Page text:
In an inversion of the much-quoted title of VS Naipaul’s India: A Million Mutinies Now, companies across the country find themselves petitioning 1000 de facto fiefdoms run by district collectors. Yamini Aiyar, who heads the Centre for Policy Research (CPR), observes that these administrative problems have been made much worse because they are occurring along a principal “faultline” of the reforms of 1991: the lack of civil service and administrative reform. “The tonality is always about penalties. It always uses sticks, not carrots,” says Aiyar.

A tragicomic example of this came late last month with a notification that employers would be held liable if, through their “cognisance” or “negligence”, an employee was found to have contracted Sars-CoV-2. It is hard to understand how negligence could be established in a court of law and, equally illogically, why it should not also apply to the government of India and state governments. Despite the ministry of home affairs subsequently tweeting that it had been “misinterpreted”, a flurry of hard-to-interpret covid-19 notifications have rained down like an unseasonal monsoon downpour. According to PRS Legislative Research, a think-tank, the central government has issued almost 600 notifications and state governments a further 3500.

On Sunday, for instance, the home ministry issued a clarification intended perhaps to limit the numbers of those who would be allowed to travel to their villages to a category called ‘genuine’ stranded migrants. The letter from the Centre to chief secretaries in the state administrations reads: “The facilitation envisaged in the aforesaid orders is meant for such distressed persons, but does not extend to those categories of persons, who are otherwise residing normally at places, other than the native places for purposes of work, etc. and who wish to visit their native places in normal course.”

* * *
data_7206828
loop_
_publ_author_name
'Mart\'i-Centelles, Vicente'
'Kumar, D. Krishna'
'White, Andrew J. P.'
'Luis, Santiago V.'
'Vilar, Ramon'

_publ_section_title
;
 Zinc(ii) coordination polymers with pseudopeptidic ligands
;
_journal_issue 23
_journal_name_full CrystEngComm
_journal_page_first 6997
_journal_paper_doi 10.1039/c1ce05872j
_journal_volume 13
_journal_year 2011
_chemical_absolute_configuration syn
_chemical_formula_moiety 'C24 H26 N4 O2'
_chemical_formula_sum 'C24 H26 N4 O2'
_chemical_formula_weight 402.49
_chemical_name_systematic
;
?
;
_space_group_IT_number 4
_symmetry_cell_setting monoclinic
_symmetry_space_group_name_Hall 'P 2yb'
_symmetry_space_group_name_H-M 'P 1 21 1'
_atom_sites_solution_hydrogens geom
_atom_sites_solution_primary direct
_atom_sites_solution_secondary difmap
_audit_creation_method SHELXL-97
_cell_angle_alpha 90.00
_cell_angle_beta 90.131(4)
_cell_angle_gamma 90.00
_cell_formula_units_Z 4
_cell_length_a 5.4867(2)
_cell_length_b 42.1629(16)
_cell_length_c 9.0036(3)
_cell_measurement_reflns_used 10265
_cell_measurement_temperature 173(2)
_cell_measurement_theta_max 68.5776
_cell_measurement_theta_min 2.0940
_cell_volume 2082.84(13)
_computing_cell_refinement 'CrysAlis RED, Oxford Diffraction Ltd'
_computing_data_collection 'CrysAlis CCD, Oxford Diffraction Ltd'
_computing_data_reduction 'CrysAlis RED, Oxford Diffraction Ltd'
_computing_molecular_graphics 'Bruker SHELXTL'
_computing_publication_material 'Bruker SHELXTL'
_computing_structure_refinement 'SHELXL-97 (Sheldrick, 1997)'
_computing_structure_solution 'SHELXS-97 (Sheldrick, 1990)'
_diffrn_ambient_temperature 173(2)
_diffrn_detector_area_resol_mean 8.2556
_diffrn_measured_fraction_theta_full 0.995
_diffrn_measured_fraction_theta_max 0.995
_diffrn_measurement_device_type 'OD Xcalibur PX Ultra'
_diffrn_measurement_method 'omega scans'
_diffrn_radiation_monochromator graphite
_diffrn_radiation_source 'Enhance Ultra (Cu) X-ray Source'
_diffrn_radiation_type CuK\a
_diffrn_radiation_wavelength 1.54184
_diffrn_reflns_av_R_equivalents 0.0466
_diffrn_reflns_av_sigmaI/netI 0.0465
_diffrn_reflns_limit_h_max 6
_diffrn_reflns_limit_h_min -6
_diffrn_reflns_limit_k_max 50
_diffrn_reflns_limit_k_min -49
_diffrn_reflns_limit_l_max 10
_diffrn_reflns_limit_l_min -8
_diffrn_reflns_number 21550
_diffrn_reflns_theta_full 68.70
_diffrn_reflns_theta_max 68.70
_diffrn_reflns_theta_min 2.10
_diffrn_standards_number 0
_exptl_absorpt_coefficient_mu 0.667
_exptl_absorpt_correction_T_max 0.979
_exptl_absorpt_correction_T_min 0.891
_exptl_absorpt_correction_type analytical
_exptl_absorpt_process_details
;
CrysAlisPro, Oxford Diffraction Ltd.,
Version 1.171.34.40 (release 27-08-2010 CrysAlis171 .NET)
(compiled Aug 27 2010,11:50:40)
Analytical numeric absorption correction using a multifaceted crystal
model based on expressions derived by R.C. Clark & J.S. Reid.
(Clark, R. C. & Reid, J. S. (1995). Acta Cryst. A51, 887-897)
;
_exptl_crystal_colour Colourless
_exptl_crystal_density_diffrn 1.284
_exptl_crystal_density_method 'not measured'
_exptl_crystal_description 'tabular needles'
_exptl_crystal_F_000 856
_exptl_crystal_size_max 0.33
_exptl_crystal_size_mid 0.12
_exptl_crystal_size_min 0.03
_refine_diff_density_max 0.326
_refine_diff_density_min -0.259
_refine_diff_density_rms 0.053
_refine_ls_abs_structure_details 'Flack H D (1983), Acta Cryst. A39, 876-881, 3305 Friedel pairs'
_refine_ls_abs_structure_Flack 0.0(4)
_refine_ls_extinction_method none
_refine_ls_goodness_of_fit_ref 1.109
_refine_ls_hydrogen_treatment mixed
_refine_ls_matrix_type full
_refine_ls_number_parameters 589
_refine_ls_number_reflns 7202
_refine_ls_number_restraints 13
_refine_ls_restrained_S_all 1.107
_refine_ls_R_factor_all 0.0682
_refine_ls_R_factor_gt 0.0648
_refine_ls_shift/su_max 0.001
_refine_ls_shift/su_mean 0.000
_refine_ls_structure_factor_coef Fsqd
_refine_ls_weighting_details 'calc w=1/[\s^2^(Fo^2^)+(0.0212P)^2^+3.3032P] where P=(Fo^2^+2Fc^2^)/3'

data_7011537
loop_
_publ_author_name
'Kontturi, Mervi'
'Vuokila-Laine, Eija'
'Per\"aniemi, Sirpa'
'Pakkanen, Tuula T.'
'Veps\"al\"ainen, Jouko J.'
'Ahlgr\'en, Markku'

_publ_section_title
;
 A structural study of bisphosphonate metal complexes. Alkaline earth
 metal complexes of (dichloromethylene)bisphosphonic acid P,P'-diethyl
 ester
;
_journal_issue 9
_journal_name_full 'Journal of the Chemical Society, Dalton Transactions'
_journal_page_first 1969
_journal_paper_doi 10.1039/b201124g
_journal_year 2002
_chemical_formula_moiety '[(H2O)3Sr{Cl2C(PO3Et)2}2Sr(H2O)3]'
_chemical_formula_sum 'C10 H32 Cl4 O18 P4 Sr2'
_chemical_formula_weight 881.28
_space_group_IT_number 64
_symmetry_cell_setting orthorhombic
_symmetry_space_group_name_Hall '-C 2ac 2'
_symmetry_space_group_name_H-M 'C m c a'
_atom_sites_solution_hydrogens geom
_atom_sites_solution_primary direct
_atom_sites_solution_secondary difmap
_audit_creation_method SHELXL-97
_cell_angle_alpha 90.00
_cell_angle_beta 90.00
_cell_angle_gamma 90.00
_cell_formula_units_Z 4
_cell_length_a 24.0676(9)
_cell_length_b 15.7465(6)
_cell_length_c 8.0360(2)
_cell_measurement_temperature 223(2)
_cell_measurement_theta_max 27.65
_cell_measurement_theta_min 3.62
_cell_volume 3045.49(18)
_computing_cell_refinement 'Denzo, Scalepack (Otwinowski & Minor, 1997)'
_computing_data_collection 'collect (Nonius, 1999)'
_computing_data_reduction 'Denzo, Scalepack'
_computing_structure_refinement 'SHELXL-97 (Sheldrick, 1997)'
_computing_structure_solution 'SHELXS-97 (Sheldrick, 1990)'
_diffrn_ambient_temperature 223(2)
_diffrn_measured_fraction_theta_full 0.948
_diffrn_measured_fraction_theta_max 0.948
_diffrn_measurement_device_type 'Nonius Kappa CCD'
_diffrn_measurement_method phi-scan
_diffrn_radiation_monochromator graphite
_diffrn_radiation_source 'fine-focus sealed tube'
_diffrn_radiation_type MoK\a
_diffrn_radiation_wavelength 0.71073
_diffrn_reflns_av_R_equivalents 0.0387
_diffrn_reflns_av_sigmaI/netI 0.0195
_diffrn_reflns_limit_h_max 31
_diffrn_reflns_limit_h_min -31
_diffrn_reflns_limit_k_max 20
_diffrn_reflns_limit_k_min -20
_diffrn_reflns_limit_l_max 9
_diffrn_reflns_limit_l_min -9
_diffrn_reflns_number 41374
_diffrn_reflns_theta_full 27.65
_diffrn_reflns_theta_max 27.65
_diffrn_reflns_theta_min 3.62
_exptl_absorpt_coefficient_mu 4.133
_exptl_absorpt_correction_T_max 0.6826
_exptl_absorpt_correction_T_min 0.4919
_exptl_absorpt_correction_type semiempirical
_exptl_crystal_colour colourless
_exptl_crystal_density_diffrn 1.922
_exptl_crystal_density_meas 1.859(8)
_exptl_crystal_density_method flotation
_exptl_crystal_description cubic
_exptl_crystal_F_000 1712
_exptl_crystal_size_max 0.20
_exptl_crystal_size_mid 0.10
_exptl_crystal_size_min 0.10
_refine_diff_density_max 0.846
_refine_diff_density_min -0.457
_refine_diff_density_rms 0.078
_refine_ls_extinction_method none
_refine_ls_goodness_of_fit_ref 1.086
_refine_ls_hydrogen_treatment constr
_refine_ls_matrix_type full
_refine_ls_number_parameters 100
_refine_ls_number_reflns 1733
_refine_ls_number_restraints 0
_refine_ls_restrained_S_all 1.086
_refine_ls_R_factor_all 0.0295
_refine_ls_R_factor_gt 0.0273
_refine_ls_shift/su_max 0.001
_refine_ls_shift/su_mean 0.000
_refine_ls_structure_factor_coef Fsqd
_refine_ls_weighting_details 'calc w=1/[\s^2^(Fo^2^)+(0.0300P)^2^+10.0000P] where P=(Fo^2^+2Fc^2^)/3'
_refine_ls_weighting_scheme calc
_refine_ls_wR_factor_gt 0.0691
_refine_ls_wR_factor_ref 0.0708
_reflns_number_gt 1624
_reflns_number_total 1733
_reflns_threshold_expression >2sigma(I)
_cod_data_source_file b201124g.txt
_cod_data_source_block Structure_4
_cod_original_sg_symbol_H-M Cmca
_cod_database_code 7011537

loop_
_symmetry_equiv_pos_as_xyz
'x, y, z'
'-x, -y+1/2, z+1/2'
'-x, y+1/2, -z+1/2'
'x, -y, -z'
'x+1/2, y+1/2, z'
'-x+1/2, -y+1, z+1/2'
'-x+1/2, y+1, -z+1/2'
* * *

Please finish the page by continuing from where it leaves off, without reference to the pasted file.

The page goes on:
The clarification is akin to a Rubik’s Cube in words. “This is a legalistic bureaucracy…the culture is to write to obfuscate,” says CPR’s Aiyar.

At this moment of crisis, sloppy communication from the bureaucracy ought to be a punishable offence because it is handcuffing business and markets in a manner not seen for several decades. Not enough has changed since the 1970s, let alone the 1990s. Writing about New Delhi in 1975, the writer Jan Morris encountered this bureaucratese on a tourist handout. “This map is published for tourists as a master guide and not as legal tender,” Morris recounted observing that, “there, in its mixture of the interfering, the pedantic, the unnecessary and the absurd, speaks the true voice of Indian officialdom.”

The competition

Sanjay Jain, who heads TT Ltd, which makes vests and other innerwear, says that although stand-alone shops have in theory been allowed to do business for several days now, the shops that sell his company’s innerwear across the country have not reopened.